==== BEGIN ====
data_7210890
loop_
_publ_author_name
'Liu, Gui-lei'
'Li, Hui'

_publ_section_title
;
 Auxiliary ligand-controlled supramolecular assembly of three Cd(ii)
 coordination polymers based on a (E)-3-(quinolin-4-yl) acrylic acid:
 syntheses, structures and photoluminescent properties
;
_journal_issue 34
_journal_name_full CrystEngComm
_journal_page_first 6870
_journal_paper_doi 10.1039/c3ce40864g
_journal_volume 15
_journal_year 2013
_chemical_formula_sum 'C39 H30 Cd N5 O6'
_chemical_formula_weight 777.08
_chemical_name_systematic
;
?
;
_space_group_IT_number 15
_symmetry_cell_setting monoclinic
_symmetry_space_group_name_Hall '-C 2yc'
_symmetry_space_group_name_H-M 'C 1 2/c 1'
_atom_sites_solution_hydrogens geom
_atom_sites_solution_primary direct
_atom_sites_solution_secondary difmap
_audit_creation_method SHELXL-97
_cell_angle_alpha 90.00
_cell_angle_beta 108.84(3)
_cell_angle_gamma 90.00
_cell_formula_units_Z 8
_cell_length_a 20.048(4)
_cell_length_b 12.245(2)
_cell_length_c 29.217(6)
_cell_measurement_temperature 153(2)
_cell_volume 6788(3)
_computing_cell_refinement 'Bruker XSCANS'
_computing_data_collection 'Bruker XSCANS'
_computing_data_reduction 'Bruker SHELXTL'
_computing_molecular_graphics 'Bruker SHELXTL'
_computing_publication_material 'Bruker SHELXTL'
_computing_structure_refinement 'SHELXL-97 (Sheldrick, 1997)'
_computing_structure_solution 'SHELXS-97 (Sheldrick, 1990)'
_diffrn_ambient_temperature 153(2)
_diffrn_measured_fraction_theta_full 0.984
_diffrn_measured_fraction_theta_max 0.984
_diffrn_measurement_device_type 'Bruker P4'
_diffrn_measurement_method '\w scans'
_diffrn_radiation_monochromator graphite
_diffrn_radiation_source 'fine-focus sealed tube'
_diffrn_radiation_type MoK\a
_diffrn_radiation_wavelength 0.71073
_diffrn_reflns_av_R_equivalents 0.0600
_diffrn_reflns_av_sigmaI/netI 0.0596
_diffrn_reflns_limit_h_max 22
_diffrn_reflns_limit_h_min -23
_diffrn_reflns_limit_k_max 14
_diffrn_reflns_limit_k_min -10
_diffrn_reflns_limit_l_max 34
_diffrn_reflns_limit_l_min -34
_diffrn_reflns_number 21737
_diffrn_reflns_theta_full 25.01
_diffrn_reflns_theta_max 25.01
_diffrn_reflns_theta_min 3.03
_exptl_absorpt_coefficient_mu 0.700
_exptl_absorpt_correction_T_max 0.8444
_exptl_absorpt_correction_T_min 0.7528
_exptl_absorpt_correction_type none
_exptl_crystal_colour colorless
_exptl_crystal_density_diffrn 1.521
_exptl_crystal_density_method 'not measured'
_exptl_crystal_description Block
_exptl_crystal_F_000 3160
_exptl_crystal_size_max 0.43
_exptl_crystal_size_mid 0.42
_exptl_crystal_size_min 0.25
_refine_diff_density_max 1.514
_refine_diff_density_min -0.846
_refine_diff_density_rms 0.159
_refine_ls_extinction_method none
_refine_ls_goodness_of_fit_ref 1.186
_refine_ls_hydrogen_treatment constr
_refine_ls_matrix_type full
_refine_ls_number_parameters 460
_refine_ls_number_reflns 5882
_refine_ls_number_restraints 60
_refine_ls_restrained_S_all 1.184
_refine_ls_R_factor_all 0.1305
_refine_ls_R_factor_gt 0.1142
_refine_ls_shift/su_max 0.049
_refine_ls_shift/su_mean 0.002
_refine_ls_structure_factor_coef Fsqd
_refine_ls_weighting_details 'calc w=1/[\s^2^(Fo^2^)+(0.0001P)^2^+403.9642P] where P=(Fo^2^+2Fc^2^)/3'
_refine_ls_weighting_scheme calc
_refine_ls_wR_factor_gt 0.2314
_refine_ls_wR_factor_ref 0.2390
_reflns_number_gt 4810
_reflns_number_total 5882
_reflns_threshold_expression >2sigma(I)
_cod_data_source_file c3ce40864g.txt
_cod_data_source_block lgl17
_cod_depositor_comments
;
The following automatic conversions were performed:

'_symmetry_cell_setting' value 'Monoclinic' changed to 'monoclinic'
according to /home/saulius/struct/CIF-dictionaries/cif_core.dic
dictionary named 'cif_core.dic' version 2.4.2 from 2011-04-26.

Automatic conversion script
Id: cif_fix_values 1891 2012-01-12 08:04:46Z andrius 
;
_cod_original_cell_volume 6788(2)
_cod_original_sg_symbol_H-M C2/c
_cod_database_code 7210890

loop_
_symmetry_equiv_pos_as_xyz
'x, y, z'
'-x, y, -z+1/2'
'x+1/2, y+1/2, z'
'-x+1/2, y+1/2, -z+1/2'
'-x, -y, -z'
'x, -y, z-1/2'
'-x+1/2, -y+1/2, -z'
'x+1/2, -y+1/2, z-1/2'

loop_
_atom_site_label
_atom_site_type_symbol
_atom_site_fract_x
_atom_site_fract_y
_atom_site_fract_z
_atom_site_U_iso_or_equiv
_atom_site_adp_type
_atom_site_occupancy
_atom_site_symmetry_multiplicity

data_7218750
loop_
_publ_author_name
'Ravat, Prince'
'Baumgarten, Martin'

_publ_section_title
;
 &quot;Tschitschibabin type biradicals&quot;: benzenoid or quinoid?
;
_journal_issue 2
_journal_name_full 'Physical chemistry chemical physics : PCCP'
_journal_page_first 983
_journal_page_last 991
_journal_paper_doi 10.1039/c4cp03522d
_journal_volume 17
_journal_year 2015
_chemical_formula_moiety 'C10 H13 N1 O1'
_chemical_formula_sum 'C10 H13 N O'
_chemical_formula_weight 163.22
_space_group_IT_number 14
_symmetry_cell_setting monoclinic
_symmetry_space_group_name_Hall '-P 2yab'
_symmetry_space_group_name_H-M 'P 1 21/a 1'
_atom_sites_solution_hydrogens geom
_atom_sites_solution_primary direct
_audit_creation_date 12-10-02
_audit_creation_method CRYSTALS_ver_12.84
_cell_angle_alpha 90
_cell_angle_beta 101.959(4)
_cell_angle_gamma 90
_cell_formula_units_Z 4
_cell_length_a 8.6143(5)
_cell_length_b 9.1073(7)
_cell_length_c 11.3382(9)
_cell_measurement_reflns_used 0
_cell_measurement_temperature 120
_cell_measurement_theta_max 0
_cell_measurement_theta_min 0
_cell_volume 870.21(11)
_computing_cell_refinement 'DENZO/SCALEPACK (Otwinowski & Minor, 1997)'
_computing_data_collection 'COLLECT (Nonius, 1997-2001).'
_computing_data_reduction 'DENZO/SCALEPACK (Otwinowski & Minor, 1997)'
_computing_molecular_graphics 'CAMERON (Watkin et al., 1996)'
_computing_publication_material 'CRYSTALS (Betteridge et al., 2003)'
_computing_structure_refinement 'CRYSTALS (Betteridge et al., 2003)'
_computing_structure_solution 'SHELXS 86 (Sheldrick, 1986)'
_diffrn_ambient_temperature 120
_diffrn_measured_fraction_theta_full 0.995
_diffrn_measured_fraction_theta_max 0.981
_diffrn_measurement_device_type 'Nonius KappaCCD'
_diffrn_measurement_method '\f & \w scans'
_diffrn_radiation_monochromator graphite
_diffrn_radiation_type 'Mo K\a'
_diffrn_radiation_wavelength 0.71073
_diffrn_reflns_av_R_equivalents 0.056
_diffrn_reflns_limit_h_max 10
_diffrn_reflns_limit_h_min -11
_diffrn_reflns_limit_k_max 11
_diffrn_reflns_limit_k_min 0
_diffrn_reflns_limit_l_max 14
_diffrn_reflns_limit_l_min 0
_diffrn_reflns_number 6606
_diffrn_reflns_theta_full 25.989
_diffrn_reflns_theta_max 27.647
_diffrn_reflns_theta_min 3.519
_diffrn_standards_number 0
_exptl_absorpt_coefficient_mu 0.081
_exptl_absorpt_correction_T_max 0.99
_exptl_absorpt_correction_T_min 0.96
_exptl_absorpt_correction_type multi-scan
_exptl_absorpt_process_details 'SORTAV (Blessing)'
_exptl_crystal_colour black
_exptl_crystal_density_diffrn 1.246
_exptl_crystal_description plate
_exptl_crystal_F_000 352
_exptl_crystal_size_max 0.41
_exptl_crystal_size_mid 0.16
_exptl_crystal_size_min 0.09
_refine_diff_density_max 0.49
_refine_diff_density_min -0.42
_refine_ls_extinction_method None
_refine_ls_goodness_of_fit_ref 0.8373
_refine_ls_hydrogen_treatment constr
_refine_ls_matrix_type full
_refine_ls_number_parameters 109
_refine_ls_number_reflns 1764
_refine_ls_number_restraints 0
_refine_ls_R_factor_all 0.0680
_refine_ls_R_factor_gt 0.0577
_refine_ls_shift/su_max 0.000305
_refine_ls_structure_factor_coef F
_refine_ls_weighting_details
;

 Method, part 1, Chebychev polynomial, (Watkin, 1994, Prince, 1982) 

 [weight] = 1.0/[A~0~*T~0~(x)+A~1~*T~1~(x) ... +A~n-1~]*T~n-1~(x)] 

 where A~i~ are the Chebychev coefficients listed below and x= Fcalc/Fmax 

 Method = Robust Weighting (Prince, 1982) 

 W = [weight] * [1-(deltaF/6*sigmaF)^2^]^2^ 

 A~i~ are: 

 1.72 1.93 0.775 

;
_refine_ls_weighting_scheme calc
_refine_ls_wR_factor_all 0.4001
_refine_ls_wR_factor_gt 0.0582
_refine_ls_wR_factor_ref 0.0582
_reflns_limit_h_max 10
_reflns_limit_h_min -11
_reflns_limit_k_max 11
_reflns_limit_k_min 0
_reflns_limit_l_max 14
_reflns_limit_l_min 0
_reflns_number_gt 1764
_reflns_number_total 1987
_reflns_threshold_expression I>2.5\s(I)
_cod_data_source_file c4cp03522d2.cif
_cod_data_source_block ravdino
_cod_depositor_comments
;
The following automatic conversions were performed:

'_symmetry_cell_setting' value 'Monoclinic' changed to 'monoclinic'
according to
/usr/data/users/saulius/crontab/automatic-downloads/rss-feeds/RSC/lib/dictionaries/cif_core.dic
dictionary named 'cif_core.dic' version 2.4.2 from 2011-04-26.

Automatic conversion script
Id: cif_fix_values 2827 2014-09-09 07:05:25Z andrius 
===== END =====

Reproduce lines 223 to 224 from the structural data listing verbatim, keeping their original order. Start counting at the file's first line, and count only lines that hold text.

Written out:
_refine_ls_number_reflns 1764
_refine_ls_number_restraints 0